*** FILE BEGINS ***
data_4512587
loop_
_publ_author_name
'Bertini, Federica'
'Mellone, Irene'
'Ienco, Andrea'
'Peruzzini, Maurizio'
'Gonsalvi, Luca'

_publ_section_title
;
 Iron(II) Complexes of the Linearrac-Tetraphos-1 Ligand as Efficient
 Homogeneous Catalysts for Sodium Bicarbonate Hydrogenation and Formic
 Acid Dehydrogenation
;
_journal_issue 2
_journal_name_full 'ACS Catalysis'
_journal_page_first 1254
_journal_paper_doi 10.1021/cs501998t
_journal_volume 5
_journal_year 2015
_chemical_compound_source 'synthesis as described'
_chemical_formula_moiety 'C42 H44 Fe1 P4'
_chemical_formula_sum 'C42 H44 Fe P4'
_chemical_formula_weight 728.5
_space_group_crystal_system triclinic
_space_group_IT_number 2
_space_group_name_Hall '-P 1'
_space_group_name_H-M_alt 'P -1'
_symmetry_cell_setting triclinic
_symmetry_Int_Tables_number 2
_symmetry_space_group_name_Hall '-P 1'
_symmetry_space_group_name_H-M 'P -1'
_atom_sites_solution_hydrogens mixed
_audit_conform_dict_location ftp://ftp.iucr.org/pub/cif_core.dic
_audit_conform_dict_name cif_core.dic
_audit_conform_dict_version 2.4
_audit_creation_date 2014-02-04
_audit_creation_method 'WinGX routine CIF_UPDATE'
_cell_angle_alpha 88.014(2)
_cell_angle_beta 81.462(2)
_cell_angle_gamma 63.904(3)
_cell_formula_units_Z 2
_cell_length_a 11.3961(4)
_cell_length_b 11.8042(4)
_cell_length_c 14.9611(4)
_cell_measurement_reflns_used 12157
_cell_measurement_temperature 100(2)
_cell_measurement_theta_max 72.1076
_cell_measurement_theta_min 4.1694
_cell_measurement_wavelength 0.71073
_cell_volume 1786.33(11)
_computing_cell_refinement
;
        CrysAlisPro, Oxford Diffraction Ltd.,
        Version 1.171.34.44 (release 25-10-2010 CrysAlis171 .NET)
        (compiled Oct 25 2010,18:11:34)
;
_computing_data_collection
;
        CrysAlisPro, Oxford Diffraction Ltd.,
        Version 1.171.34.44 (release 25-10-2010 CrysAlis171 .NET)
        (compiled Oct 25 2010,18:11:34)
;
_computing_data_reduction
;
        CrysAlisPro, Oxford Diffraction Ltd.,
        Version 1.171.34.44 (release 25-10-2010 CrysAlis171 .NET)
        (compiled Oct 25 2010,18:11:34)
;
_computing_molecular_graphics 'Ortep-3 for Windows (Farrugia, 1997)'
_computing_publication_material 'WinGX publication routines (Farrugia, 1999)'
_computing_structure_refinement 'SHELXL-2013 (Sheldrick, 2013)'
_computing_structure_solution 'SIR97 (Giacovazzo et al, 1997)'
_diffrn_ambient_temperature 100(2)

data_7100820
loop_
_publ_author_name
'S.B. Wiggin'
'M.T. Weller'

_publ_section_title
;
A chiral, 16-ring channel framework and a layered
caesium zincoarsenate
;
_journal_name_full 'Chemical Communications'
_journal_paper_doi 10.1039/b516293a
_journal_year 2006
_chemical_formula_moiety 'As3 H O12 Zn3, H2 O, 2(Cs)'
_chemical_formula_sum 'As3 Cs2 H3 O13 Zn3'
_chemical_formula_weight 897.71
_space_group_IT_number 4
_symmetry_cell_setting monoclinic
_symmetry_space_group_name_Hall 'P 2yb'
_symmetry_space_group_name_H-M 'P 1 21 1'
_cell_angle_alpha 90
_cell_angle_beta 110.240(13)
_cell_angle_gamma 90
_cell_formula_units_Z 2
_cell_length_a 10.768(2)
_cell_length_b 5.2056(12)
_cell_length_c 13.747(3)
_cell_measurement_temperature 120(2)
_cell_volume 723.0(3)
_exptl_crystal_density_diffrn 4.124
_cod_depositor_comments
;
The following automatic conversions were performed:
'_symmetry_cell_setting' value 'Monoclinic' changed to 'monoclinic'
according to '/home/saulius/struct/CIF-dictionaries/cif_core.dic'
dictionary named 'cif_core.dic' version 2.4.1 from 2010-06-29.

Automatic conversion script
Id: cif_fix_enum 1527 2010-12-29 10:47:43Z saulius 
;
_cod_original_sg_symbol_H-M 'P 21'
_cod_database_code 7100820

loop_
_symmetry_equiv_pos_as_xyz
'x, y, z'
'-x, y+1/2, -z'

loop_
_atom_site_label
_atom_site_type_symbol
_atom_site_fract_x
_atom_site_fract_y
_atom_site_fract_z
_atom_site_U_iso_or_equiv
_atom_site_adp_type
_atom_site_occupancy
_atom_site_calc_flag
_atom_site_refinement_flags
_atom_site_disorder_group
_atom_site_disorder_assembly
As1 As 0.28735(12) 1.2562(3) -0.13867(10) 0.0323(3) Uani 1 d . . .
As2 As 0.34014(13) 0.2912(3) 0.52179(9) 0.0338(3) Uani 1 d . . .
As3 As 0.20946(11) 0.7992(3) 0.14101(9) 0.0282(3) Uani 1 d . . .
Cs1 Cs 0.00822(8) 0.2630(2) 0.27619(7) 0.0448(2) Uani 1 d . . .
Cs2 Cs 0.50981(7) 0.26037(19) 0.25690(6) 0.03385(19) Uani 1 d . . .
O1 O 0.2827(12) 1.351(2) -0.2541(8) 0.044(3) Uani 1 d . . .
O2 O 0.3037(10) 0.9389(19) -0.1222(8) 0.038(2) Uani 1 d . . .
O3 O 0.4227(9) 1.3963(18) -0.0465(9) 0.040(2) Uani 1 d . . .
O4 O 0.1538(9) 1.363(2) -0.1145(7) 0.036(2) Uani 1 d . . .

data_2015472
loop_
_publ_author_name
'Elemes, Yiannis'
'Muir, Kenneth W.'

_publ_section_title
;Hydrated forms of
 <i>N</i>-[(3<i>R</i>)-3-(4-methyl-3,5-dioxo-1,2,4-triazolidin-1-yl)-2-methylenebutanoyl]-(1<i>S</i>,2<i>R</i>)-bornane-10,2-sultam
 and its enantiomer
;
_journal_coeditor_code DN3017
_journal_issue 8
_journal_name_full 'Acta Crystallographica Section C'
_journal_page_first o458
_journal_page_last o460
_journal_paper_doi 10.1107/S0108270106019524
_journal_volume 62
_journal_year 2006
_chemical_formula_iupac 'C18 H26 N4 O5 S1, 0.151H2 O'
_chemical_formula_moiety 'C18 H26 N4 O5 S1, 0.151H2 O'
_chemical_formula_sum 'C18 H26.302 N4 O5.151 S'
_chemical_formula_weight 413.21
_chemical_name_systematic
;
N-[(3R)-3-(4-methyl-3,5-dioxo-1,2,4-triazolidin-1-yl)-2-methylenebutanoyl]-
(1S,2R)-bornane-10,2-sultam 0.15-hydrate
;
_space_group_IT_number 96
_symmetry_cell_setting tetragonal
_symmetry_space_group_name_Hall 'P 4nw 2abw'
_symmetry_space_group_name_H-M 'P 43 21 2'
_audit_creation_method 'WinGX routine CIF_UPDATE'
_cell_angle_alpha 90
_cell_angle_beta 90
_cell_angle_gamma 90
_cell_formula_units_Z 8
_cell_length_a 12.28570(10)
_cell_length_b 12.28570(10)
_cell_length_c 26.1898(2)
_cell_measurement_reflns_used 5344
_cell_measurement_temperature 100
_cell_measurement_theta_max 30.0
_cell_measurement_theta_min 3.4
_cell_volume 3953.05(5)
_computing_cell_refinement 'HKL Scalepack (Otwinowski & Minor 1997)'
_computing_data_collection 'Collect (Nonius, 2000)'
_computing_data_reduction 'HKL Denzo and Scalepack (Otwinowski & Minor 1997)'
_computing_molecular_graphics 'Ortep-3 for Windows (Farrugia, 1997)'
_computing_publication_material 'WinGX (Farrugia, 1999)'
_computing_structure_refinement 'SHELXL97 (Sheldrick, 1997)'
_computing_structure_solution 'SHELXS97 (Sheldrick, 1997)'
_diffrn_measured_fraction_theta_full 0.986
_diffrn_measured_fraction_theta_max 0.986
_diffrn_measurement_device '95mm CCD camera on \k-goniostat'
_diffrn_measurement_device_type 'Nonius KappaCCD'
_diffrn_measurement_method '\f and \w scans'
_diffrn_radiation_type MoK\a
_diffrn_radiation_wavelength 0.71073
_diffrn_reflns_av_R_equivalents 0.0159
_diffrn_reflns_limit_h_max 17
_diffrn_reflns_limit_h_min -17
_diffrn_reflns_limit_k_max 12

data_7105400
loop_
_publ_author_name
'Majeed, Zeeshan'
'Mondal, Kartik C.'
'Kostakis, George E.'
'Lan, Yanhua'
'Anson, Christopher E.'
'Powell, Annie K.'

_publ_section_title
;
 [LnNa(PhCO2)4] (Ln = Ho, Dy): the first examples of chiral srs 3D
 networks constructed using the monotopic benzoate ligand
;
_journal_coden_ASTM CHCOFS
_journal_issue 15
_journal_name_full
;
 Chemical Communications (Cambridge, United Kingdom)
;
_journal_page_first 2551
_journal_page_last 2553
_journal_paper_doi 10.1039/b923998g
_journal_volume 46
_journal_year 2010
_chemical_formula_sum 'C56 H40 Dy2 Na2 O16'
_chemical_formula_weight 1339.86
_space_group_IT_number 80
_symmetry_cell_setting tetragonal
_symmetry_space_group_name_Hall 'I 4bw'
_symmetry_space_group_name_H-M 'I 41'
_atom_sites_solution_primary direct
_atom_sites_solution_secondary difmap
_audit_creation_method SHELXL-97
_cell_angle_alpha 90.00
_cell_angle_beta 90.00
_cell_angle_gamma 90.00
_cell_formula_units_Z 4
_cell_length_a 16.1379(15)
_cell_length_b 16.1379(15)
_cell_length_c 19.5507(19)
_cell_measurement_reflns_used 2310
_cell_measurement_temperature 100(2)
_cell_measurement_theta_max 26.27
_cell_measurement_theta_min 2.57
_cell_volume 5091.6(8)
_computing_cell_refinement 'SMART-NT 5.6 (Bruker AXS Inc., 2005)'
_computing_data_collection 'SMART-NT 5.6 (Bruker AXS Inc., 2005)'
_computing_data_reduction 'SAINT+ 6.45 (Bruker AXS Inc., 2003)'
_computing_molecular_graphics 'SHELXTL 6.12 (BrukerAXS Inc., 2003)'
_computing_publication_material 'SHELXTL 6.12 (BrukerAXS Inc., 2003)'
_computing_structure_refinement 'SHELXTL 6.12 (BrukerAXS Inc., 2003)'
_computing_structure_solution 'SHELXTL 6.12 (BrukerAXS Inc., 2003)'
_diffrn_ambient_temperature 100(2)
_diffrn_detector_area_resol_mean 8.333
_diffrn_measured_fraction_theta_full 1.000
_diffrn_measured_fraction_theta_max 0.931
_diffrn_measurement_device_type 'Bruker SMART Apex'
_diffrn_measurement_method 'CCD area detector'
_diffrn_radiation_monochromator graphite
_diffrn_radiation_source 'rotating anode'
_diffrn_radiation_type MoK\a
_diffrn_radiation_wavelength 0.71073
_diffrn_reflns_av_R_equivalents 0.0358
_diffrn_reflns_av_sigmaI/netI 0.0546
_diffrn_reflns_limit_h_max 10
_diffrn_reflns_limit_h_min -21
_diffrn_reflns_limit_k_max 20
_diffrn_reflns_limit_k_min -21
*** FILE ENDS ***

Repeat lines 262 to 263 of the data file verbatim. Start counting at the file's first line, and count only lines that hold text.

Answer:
_diffrn_measurement_method 'CCD area detector'
_diffrn_radiation_monochromator graphite